Secondly, he said that everything that lives is a soul. Everything that is animate has a soul (‘soul’ in Latin is anima). He said that there are three aspects to the human soul. There’s the vegetative aspect (that respires, takes in nutrients, grows etc.) that we share with tomatoes, oaks, lichen and dahlias. There’s the animal aspect that we share with badgers, bees and whales, and there’s the rational aspect that belongs to humans. This view of the soul brings us into relationship with all living things – it’s not just the preserve of humans!
Keep on threshing…
So I agree with Murphy that body-soul dualism is problematic. It limits our ability to understand the way being a body shapes our experience of the world, and can create a disdain for the physical that is at odds with a pursuit of material wellbeing for all things. I think that physicalism – the understanding that we are one, indivisible thing – helps to address this problem. I’m also increasingly into the resurrection of the body, but I know I’m out on a limb with that one as far as British Quakers are concerned! There are lots of questions still to think about – how is physicalism compatible with Quaker spirituality and the inward/outward distinction we often make? What about the experience of those who live with chronic pain whose relationship with the body is a tremendously difficult one? What about the experience of the elderly who sense a growing disconnect from the body? Constructing a modern Quaker anthropology is too big a job for this blog post, and I look forward to reading a future book about it! Hopefully this post has raised some interesting questions. I’m very interested to know what you think about it – what do you think you’re made up of? How do your beliefs about the body/soul/spirit effect how you live? so please comment below!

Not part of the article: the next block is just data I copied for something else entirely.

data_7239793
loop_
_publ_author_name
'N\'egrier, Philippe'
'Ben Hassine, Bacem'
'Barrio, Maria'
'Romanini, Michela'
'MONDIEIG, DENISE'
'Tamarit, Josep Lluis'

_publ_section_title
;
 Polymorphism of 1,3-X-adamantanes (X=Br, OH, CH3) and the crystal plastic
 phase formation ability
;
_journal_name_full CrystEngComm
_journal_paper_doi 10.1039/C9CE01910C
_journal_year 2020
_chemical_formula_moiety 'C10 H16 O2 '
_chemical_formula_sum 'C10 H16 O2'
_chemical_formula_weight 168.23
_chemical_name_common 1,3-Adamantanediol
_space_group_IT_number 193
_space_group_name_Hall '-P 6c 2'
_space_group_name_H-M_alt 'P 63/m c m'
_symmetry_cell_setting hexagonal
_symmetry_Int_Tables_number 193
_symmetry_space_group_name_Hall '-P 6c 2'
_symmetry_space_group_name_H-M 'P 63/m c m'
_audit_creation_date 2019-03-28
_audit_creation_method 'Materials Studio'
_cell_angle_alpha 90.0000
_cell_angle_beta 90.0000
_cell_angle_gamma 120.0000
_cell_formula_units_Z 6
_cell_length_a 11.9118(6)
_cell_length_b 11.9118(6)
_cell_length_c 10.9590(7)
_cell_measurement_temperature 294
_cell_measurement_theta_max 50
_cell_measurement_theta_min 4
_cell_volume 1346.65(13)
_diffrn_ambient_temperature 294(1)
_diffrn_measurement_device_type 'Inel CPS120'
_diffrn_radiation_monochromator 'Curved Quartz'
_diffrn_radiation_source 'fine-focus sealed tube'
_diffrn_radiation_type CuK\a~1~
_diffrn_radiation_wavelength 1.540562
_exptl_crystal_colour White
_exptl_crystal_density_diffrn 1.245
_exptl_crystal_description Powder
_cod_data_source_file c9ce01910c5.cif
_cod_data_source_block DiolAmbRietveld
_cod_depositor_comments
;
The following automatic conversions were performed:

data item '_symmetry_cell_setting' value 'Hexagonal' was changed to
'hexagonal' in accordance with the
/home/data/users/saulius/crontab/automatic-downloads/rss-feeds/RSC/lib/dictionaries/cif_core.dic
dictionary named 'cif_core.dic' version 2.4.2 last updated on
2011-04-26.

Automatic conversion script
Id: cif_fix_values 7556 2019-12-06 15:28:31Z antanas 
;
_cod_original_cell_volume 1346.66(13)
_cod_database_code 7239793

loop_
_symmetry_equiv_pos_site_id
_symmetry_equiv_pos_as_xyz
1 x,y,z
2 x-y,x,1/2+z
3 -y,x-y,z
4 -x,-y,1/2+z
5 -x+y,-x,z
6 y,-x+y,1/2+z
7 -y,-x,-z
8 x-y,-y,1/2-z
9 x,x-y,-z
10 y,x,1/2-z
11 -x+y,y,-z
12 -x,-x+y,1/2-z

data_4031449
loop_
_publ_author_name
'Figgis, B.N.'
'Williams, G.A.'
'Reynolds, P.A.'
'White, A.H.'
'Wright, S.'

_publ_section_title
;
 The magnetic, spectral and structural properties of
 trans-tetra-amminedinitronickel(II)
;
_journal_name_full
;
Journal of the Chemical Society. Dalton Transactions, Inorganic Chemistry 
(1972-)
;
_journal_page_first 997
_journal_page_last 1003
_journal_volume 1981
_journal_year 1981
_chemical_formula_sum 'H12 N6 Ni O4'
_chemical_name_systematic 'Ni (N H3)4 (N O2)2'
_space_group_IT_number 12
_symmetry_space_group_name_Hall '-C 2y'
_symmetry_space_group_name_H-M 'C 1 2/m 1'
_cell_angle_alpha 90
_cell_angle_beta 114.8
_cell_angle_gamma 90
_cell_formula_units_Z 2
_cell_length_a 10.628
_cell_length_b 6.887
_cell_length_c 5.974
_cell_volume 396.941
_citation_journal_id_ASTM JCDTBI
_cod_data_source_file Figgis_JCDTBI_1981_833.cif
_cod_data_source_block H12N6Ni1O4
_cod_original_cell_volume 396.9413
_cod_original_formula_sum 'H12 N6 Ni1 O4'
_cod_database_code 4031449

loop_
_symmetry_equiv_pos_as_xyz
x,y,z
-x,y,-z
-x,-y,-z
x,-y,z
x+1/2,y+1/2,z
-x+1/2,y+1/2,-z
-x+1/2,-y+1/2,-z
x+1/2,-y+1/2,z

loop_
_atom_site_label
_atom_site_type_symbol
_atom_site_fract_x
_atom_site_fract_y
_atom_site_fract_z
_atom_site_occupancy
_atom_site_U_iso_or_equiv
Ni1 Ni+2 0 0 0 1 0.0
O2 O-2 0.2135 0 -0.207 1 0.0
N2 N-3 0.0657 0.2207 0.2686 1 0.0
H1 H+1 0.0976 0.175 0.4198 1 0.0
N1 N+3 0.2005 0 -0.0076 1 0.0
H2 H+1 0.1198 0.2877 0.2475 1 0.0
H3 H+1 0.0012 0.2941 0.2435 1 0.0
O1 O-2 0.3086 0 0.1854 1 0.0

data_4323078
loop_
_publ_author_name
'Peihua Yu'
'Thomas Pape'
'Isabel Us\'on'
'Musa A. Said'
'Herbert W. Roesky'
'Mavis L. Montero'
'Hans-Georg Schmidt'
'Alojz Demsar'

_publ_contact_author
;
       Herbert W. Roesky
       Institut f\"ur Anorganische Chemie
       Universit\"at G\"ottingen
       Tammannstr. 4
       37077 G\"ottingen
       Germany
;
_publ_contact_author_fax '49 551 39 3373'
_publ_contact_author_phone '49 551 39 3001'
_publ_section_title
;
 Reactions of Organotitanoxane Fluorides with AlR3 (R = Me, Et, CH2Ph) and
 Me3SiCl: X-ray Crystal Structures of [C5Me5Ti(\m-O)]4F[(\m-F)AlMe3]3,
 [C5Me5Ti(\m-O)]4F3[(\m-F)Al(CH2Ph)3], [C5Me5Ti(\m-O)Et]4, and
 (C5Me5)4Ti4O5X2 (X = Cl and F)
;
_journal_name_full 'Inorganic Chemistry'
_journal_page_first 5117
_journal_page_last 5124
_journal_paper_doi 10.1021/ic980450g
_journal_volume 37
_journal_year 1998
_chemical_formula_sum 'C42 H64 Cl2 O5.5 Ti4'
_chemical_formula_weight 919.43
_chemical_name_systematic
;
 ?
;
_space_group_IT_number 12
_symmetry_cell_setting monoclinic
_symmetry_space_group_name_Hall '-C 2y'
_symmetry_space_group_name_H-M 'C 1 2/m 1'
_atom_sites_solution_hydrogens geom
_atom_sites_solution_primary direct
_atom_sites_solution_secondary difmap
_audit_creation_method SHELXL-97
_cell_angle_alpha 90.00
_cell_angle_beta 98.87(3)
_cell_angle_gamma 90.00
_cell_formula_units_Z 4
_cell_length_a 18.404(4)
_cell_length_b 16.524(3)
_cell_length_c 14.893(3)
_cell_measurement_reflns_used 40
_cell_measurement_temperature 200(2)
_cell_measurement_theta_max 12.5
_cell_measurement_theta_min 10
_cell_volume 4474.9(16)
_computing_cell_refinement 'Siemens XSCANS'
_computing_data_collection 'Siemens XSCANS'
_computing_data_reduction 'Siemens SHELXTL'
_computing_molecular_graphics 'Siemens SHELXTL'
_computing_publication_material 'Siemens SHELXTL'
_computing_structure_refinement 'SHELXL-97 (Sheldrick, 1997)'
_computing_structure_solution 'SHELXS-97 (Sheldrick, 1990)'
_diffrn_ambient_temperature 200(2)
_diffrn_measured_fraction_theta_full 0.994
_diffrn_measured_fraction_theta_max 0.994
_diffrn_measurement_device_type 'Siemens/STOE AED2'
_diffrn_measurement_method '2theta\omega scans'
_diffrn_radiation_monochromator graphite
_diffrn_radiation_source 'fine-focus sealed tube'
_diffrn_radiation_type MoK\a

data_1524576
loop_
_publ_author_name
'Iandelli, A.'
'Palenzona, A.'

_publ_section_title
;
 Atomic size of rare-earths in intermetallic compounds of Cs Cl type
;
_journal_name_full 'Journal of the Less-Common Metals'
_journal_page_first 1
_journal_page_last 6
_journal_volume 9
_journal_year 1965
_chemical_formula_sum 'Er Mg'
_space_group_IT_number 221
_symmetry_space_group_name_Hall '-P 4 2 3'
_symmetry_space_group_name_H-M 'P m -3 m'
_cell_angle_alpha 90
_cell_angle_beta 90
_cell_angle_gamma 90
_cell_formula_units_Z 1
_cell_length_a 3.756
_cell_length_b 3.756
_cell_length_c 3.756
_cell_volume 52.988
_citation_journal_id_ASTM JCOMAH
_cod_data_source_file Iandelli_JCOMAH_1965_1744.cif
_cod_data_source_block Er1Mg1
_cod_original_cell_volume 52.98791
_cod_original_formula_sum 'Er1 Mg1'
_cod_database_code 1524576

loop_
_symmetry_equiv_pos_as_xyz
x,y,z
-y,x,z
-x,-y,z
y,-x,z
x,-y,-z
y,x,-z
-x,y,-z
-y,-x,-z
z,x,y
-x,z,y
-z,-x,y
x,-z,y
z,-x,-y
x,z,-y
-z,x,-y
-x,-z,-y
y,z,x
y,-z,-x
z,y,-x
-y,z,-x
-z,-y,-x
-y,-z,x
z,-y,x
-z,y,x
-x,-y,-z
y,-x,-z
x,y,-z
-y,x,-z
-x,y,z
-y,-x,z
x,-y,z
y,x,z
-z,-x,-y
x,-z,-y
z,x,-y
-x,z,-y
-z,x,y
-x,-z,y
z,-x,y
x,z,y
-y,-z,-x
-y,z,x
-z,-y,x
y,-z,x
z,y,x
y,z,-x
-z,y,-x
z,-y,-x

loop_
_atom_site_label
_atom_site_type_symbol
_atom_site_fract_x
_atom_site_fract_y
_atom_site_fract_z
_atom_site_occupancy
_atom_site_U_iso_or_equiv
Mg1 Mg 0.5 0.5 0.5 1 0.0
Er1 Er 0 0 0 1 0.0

Nancey C. Murphy, Bodies and Souls, or Spirited Bodies?, Current Issues in Theology (Cambridge, UK ; New York: Cambridge University Press, 2006).
This is a series of short, c.500-word posts looking at the underlying theology of the Advices and Queries – forty-two pithy statements that collectively capture the British Quaker faith.
Be honest with yourself. What unpalatable truths might you be evading? When you recognise your shortcomings, do not let that discourage you. In worship together we can find the assurance of God’s love and the strength to go on with renewed courage.
The week that President Trump arrived in the UK, I sat in worship with a deep sadness in my heart, weighed down by the moral cowardice of our leaders. I felt so angry, and so powerless. As I offered these feelings to God, I felt my focus shift from the President to myself. It felt like I was being asked ‘what have you done in response to the evil you are witnessing?’, and I was unable to give an answer. I felt convicted of apathy, of not involving myself in politics at a local level. I can’t remember the last time I wrote to my MP. Was I entitled to feel so passionately angry about things that were happening at the top, if I wasn’t willing to engage at the grassroots level?
Awakening from denial